Review of Seeking Silverio, the Story Flamenco by Paco Sevilla
Review by Vera King first published in Flamenco News in autumn 2008. Vera edits Flamenco News, magazine of the Peña Flamenca de Londres. Flamenco News is available by post for £4 including postage. www.flamenco-london.org.uk. It is free to members of the Peña
In the second half of the 1800s, Andalucía was Spain’s poor stepchild, its southernmost province and largely neglected by the central government. It was a time of political unrest and anarchy, a time when thousands died of starvation and disease, smugglers and bandits roamed the countryside, and some towns were still walled, their entrances guarded by armed customs officers. In many areas villages crumbled, deserted by villagers and farmers seeking work in the cities or emigrating to the north.
In this environment a young shoemaker’s son sets out to become a flamenco singer. His journey takes him across Andalucía in the search for knowledge, personal recognition, and respect for his beloved art. Along the way he meets many of the legendary and often eccentric characters, both gypsy and non-gypsy, who created what we today call flamenco. Prominent among these artists: singers Juan Breva, Enrique el Mellizo, Curro Dulce, Fosforito and the mysterious Silverio Franconetti; guitarists Javier Molina, José Patiño, Paco el Barbero, Maestro Pérez, Juan Habichuela and Paco de Lucena; and dancers Juana la Macarrona, Fernanda and Juana Antúnez, Salud Rodriguéz and Rosario la Mejorana.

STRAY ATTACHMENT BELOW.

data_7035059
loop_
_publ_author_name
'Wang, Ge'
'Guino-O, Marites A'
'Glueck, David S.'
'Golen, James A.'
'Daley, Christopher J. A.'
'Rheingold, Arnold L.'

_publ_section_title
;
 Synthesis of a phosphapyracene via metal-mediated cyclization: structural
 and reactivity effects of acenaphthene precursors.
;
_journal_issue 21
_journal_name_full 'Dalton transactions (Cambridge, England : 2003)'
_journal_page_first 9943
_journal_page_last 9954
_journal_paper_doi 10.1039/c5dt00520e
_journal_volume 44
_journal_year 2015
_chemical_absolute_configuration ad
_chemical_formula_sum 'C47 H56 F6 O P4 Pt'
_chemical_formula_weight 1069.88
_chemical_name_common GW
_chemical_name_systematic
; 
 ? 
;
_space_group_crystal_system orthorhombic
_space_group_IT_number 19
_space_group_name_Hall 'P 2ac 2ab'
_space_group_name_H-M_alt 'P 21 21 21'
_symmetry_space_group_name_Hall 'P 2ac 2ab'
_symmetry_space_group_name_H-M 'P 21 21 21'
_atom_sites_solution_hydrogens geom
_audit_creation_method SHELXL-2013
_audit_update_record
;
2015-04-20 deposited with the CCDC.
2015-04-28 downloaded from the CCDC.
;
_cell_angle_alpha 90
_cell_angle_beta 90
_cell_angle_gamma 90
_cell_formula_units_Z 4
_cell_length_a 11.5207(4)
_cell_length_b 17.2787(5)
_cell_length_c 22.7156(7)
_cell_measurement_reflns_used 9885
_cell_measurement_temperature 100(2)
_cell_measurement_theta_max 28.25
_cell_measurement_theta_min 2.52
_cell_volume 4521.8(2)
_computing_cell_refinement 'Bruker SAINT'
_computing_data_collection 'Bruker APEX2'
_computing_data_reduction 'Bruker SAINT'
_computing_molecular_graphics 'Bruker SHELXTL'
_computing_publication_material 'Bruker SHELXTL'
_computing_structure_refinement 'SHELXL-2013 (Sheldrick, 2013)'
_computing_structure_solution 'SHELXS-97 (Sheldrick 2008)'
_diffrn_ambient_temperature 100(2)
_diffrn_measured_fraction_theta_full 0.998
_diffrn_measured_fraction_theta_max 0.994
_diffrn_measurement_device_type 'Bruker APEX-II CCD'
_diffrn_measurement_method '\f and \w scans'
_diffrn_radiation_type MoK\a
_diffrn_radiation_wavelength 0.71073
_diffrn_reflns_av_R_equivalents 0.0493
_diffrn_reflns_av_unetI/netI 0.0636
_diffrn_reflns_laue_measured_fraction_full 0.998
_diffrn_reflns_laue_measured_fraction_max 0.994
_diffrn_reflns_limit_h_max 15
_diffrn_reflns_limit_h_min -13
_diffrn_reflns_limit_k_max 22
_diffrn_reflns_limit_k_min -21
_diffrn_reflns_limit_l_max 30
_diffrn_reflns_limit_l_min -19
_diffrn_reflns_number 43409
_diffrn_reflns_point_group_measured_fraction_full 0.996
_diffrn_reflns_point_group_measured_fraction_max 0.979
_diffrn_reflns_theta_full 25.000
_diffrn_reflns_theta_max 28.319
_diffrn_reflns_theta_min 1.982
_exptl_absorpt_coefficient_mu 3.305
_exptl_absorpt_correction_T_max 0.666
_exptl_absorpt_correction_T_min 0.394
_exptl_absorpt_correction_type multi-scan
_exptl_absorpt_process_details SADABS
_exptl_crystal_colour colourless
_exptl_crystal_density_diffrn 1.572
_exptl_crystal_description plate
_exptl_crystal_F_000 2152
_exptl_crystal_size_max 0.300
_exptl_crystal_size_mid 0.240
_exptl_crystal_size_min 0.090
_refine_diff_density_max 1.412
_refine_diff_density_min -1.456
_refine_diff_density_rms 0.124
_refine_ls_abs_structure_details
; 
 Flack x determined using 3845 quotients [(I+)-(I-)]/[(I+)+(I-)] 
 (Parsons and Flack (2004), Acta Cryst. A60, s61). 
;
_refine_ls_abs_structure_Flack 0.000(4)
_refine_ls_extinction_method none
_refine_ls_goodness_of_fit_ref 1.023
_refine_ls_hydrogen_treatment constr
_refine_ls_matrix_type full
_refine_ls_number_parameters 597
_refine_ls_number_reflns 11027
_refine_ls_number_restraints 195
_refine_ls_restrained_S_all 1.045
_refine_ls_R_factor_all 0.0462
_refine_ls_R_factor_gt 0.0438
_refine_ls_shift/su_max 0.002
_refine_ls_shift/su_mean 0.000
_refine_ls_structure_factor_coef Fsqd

So says Paco Sevilla of his latest book Seeking Silverio, adding “This is the saga of the birth of flamenco and its obscure history laid out here in a coherent yet entertaining manner that will be enjoyed by the casual flamenco aficionado and scholar alike.”
This is such a good read. It’s nearly 400 pages, beginning with the boy at the forge, aching to do what his father forbids. We follow him on his hungry, stony path, Seeking Silverio – the first one to sing flamenco who was not gypsy. The boy knew that he too could sing flamenco, though he too was not gypsy. And he became Antonio Chacón, famed for his part in the development of malagueñas and other forms into what they are today.
As he makes his way through boyhood in a Spain that fortunately no longer exists, he discovers more about the cante, his chosen way of life. And we discover it too, or rediscover it as the case may be. With Antonio’s first experience of a guitar after singing for years a “palo seco” (a capella) he finds that “por siguiriyas” means to play in the musical form of siguiriya since there is no specific song by that name, only an assortment of verses and styles selected or improvised on the moment by the singer. Those little consultations between guitarist and singer are touched upon: they are deciding on the key so that the guitar does not take the singer out of his range .or so that he can show off his versatility. Not possible before the invention of the cejilla.
And serranas, of the form of siguiriyas but slower, more relaxed, more flexible, is not a gypsy cante and the way to know that is that the “”letras” are more formal, with less raw emotion.
One of the most interesting episodes was billed as a contest between Juan Breva, from Malaga, and Antonio Chacón, from Jerez, singing malagueñas at the famed Café de Chinitas in Malaga. Each sang their own letras in their own way, and the audience went so wild that it was not a contest at all: there could be no winner and no loser.
In his epilogue on what he calls an historical novel Paco Sevilla says “Without Antonio Chacón flamenco would be very different from what it is today. He single-handedly created the modern forms of the fandango family as we know them, including malagueñas, cartageneras, murcianas, mineras, granaínas and media granaína. Antonio Chacón was born in about 1870 and died in 1929.